Over the last few years there have been significant changes in the responsibilities of the statutory
and other agencies in relation to ex-offenders. These include:
The Homelessness Act which has identified those offenders who are found to be vulnerable
by the LHAs as a priority group
Supporting People who have highlighted the importance of providing support to offenders in
their five year plan
The Crime and Disorder Act, which has placed duties on local authorities and partner
agencies to develop local strategies to reduce crime and its impacts, as well as incidence of
re-offending amongst ex-offenders
To succeed this protocol must be implemented on a fully multi-agency based approach.
4. THE KEY PARTNER AGENCIES WITHIN THIS AGREEMENT ARE:
Kent Probation Area
Her Majesty’s Prison Service
Kent Youth Offending Service
Local Housing Authorities (LHAs) and their housing partners
NB: where the Local Housing Authority has transferred it’s housing to a Local Stock Voluntary
Transfer (LSVT) or Registered Social Landlord (RSL), the RSL will also be invited to be a signatory
to this protocol.
Other Registered Social Landlords and non-registered social landlords
Kent Supporting People and its provider partners.
Local voluntary sector partners who wish to be a separate signatory to this document
KCC Social Services, Children, Families and Education.
It will be an expectation of Supporting People that support providers will adhere to this protocol.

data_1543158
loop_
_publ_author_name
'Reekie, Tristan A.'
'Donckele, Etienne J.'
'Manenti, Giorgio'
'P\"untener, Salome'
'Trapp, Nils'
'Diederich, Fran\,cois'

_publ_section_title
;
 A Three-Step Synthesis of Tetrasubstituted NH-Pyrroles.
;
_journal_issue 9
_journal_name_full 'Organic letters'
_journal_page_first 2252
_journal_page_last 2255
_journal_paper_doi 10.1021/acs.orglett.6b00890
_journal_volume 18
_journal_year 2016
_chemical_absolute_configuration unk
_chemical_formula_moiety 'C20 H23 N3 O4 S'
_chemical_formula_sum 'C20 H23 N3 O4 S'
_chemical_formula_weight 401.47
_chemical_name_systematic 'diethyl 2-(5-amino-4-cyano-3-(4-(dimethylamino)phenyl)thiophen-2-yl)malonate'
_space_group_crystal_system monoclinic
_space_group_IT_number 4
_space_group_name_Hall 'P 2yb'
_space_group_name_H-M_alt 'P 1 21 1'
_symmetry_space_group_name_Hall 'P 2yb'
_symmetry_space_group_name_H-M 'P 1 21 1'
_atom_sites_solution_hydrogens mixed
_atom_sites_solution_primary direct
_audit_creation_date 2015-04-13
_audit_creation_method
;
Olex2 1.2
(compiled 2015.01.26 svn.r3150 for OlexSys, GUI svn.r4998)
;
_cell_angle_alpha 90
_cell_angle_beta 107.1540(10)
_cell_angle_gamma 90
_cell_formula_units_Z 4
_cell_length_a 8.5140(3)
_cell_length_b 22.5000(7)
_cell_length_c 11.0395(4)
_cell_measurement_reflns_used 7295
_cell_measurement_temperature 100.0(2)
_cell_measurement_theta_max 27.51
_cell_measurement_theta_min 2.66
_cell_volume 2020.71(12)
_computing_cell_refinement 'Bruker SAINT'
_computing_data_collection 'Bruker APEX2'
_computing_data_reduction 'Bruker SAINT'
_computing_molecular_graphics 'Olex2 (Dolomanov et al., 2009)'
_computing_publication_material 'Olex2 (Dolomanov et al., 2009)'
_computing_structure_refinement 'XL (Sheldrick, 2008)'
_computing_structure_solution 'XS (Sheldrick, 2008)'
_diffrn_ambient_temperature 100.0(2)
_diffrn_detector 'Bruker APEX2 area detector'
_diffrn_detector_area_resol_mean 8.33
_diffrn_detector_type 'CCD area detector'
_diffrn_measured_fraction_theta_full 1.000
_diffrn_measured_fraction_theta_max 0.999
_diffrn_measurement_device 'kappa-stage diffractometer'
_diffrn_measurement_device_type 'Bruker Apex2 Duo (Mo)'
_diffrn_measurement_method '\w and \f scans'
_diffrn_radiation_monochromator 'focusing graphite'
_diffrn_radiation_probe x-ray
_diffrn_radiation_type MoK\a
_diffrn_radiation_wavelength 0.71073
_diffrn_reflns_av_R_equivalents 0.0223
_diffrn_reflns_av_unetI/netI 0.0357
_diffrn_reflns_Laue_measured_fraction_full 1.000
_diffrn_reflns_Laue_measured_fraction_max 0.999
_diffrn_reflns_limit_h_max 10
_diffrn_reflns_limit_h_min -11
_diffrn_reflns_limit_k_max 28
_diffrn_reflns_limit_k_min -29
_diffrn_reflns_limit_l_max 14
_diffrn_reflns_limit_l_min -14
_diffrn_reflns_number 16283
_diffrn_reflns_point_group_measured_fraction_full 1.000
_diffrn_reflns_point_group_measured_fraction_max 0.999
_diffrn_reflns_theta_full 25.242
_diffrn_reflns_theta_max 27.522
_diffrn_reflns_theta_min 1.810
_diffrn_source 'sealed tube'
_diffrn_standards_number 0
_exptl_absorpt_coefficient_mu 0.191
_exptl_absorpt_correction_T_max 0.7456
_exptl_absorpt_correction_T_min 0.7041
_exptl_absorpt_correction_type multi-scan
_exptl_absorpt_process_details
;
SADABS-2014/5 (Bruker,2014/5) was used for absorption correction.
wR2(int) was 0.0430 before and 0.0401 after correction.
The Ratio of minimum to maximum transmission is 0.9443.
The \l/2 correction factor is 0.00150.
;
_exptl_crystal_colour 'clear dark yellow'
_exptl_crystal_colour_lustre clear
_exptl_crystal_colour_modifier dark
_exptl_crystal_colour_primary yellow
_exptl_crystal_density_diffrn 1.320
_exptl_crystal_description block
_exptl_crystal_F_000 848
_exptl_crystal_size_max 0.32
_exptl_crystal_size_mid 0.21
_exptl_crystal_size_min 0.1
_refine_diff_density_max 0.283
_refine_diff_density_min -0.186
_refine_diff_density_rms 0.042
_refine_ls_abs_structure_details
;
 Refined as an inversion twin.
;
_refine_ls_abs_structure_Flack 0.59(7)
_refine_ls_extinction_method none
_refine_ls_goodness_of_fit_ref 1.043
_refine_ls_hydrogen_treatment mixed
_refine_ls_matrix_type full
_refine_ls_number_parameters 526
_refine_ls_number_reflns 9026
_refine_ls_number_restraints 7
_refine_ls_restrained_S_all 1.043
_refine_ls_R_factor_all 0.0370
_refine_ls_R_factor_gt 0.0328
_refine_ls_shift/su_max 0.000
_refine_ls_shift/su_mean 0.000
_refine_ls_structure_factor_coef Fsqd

To succeed this protocol must be implemented on a fully multi-agency based approach, to be led
where appropriate by the Case Worker/Offender Manager who may be any of the following who
would normally be assigned to work with the offender:
Nominated Prison Worker
Accommodation Worker including prison resettlement workers
5. DEFINITION OF OFFENDERS
For the purpose of this protocol Offenders are defined as:
" An offender aged 16 or over who is found guilty in a criminal court of an illegal act as defined in
Law and subsequently receives a sentence in line with the law and statutory guidelines. The
sentence may be in the form of a fine, community penalty or custody, including post custodial
statutory supervision in the community.”
“An ex-offender is a person aged 16 or over who has finished the appropriate sentence for an illegal
criminal act, even though the conviction may not have been spent, i.e. still remains on record."
This protocol acknowledges the need to link Offenders into existing Protocols where most
appropriate, for example:
Substance Misusers in the Drug Interventions Programme